Sunday, May 05, 2019

Sunday Morning Links

This and that for your Sunday reading.

- Mike Benusic points out that the success of public health programs is found in the absence of preventable illnesses and dangers - meaning that Doug Ford's slashing of Ontario's funding is likely to lead to far more health costs in the long run:
(P)ublic health isn’t in the business of patient care. Patients only become patients when they are sick. By preventing disease and promoting health, public health prevents people from becoming patients – by keeping the bridge sturdy so they never fall in the water. From the child who never had to go to the emergency room with measles because they were vaccinated, to the senior who was never hospitalized with food-poisoning because of restaurant inspections, public health works silently in the background.

The invisibility of the impact of public health is also its greatest weakness. When public health is working, nothing happens. So, often and now, funding is cut or diverted into more immediate needs – such as hospital beds. But by doing so, we undermine the system that prevents people from being in the hospital in the first place.

Thankfully, there is a wealth of evidence that makes the invisible impact of public health tangible. One analysis of the impact of local public health showed that for every dollar that’s spent, $4 is saved. Investing $10 per person per year in programs promoting physical activity, nutrition and reducing tobacco use can reduce diabetes and high blood pressure by  five per cent in one to two years, heart disease and stroke by five per cent in five years, and some forms of cancer and arthritis by 2.5 per cent in 10 to 20 years. These are some of the leading causes of hospitalization in Ontario. By preventing people from becoming sick in the first place, there would be no need for more hospital beds.

With massive cuts to local public health, it is clear that the government doesn’t feel that public health has a role in ending hallway medicine. Ironically, it may be the best solution.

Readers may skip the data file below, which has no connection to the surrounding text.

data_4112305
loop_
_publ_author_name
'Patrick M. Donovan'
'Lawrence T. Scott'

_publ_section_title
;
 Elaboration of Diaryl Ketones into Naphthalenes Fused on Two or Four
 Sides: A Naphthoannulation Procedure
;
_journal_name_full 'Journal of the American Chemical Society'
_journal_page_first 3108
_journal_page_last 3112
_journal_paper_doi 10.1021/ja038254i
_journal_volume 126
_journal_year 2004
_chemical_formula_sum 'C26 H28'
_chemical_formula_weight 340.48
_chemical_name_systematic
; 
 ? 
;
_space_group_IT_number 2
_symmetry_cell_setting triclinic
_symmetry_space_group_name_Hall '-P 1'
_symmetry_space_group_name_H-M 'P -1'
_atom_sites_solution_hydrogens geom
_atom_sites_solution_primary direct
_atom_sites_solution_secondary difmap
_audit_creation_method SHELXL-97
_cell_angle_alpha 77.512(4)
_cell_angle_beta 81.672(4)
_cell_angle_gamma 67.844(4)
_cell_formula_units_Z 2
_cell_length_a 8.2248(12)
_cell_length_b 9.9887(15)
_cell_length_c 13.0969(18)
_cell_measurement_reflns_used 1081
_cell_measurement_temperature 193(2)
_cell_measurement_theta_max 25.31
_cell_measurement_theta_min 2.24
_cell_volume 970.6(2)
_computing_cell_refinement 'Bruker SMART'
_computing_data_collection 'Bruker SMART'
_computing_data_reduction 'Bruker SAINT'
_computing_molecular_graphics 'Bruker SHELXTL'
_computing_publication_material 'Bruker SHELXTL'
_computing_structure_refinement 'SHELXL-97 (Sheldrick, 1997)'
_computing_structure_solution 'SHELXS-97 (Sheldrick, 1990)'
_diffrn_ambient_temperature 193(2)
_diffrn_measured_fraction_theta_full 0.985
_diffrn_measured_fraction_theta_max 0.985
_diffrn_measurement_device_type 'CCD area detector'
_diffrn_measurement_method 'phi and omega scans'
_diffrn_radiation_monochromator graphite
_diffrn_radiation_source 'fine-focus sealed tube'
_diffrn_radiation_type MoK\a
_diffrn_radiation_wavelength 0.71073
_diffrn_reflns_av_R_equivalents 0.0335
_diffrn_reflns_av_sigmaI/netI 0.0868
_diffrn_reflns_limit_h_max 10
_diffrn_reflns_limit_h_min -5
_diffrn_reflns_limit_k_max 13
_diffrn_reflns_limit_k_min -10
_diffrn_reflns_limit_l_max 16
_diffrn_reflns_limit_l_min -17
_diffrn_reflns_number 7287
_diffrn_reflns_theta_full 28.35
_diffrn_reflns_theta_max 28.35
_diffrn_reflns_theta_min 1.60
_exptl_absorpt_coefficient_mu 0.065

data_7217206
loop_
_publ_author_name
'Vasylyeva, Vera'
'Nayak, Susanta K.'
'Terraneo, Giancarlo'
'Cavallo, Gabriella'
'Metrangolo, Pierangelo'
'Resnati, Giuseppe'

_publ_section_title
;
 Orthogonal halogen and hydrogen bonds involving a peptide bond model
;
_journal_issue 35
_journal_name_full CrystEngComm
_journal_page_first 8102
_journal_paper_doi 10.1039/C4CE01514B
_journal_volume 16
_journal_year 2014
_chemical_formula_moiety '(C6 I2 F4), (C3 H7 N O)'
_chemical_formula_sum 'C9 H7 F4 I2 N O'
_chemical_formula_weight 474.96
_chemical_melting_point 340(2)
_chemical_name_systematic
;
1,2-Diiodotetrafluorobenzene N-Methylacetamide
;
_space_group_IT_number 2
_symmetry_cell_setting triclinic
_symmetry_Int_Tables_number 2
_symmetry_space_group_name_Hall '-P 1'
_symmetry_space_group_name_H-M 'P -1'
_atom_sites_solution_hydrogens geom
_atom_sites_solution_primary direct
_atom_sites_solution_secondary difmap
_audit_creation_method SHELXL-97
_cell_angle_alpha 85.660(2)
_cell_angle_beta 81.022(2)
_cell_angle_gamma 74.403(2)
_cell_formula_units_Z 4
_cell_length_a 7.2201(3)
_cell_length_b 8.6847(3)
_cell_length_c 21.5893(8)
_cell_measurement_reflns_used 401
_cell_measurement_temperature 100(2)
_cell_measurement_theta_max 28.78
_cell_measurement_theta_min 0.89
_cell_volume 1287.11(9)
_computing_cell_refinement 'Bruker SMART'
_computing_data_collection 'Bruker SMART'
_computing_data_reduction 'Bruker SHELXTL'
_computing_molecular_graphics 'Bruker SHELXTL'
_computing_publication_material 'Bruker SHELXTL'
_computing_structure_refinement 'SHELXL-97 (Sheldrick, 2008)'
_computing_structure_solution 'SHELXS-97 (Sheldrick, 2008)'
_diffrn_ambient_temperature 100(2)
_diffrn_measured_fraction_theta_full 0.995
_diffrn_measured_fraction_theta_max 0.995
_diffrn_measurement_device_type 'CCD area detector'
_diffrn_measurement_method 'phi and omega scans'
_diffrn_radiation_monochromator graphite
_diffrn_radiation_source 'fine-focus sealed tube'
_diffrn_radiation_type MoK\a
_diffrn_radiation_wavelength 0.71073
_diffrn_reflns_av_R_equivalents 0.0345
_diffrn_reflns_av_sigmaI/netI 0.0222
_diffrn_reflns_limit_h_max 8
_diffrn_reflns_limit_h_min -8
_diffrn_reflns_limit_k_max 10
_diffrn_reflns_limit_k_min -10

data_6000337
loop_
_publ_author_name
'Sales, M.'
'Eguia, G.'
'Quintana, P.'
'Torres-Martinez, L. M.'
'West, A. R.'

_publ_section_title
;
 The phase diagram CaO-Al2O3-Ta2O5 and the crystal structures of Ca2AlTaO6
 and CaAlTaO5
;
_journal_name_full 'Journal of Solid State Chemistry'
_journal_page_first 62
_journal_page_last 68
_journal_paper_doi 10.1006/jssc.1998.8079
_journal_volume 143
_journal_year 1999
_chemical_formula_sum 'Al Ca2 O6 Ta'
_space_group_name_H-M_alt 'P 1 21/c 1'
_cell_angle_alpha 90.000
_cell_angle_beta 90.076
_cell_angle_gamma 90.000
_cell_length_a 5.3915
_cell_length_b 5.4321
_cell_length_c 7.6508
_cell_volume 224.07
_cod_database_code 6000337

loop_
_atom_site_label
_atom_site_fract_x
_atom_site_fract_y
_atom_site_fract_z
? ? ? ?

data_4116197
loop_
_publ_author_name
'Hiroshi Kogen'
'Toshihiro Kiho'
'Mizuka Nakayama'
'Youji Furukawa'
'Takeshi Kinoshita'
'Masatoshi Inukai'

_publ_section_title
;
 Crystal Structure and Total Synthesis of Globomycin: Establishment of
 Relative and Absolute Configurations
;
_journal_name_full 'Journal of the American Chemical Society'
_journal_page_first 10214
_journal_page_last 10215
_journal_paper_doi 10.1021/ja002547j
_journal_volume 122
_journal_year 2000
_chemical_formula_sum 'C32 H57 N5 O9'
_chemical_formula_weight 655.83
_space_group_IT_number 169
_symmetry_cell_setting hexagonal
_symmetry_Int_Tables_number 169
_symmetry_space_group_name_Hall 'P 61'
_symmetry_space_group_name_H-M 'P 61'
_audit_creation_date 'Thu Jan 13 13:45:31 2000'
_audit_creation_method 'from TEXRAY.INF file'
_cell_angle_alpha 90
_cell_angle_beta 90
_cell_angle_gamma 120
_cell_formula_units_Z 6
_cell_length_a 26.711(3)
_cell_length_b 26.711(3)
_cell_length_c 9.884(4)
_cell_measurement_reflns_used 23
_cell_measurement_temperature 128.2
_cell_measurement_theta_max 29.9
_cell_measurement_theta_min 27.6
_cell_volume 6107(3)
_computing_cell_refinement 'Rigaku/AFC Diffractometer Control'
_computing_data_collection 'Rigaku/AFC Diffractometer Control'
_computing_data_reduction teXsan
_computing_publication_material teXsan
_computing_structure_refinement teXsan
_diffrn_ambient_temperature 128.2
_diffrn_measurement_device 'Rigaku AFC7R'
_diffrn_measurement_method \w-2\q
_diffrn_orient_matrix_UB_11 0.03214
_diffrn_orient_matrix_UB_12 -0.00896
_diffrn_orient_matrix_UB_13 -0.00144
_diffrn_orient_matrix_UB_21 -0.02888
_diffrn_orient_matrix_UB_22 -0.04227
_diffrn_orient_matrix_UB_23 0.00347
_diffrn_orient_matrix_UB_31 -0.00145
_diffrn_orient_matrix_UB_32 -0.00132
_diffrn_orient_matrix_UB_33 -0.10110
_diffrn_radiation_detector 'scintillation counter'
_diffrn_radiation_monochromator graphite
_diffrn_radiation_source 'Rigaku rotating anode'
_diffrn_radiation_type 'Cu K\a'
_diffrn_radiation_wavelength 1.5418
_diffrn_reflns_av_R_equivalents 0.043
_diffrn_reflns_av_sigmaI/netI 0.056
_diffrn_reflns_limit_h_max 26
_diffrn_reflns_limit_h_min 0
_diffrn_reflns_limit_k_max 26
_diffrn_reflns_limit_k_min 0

- Muhannad Malas writes about Ford's elimination of Ontario's laws governing toxic pollution, while Kate Allen exposes the PCs' attack on protections for endangered species buried in a housing bill. Katie Nicholson and Joanne Levasseur report on the underfunding of Manitoba health inspectors under the Pallister PCs. And Mike De Souza reports that Jason Kenney's response to the abandonment of 4,700 wells by a defunct gas operator is to try to push for even more free handouts to the fossil fuel sector.

- MiningWatch studies how resource extractors are using trade deals to undermine environmental protections in developing countries. Barry Saxifrage points out that the Libs' current plans stand to fall centuries behind Canada's already-insufficient Paris emission targets. And Angela Carter laments Newfoundland and Labrador's decision to endanger its environment and economy in an attempt to chase oil revenues.

- Helen Briggs, Becky Dale and Nassos Stylianou chart the global environmental emergency (including but not limited to a climate crisis).

- Finally, Leo Gerard discusses the importance of a Green New Deal which protects both working conditions and the environment - while also pointing out the role the labour movement needs to play in helping to develop a transformative plan for our society.

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